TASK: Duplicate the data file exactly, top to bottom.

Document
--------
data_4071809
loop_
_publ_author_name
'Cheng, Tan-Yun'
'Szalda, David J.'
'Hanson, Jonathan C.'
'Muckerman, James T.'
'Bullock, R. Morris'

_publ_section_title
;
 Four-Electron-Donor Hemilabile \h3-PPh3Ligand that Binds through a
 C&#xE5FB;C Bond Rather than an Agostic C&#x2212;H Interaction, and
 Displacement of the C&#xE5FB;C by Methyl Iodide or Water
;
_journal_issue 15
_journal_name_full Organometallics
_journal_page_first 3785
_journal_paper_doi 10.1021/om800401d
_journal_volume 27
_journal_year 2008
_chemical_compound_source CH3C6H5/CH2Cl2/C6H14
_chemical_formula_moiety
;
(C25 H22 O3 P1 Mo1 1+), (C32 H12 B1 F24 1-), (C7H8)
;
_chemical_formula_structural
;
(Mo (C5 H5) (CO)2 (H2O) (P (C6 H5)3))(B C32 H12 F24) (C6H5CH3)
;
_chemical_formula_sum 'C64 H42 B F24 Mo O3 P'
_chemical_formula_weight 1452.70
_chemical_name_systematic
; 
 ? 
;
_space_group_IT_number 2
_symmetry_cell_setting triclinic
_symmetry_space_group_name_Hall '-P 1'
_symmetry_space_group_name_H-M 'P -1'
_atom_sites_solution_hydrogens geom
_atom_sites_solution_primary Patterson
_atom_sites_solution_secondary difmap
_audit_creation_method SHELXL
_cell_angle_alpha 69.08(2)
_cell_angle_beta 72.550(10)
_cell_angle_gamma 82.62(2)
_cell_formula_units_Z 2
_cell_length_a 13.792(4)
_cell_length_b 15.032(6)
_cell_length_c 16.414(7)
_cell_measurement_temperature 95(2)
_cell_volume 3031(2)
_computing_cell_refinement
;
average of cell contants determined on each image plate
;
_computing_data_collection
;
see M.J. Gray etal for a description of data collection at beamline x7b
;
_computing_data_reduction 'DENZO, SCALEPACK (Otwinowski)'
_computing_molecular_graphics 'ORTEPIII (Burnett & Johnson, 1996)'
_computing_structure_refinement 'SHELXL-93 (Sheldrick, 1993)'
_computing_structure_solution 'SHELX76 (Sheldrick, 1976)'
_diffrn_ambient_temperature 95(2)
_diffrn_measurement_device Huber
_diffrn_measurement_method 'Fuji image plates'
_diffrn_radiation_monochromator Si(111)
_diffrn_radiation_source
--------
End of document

data_4071809
loop_
_publ_author_name
'Cheng, Tan-Yun'
'Szalda, David J.'
'Hanson, Jonathan C.'
'Muckerman, James T.'
'Bullock, R. Morris'

_publ_section_title
;
 Four-Electron-Donor Hemilabile \h3-PPh3Ligand that Binds through a
 C&#xE5FB;C Bond Rather than an Agostic C&#x2212;H Interaction, and
 Displacement of the C&#xE5FB;C by Methyl Iodide or Water
;
_journal_issue 15
_journal_name_full Organometallics
_journal_page_first 3785
_journal_paper_doi 10.1021/om800401d
_journal_volume 27
_journal_year 2008
_chemical_compound_source CH3C6H5/CH2Cl2/C6H14
_chemical_formula_moiety
;
(C25 H22 O3 P1 Mo1 1+), (C32 H12 B1 F24 1-), (C7H8)
;
_chemical_formula_structural
;
(Mo (C5 H5) (CO)2 (H2O) (P (C6 H5)3))(B C32 H12 F24) (C6H5CH3)
;
_chemical_formula_sum 'C64 H42 B F24 Mo O3 P'
_chemical_formula_weight 1452.70
_chemical_name_systematic
; 
 ? 
;
_space_group_IT_number 2
_symmetry_cell_setting triclinic
_symmetry_space_group_name_Hall '-P 1'
_symmetry_space_group_name_H-M 'P -1'
_atom_sites_solution_hydrogens geom
_atom_sites_solution_primary Patterson
_atom_sites_solution_secondary difmap
_audit_creation_method SHELXL
_cell_angle_alpha 69.08(2)
_cell_angle_beta 72.550(10)
_cell_angle_gamma 82.62(2)
_cell_formula_units_Z 2
_cell_length_a 13.792(4)
_cell_length_b 15.032(6)
_cell_length_c 16.414(7)
_cell_measurement_temperature 95(2)
_cell_volume 3031(2)
_computing_cell_refinement
;
average of cell contants determined on each image plate
;
_computing_data_collection
;
see M.J. Gray etal for a description of data collection at beamline x7b
;
_computing_data_reduction 'DENZO, SCALEPACK (Otwinowski)'
_computing_molecular_graphics 'ORTEPIII (Burnett & Johnson, 1996)'
_computing_structure_refinement 'SHELXL-93 (Sheldrick, 1993)'
_computing_structure_solution 'SHELX76 (Sheldrick, 1976)'
_diffrn_ambient_temperature 95(2)
_diffrn_measurement_device Huber
_diffrn_measurement_method 'Fuji image plates'
_diffrn_radiation_monochromator Si(111)
_diffrn_radiation_source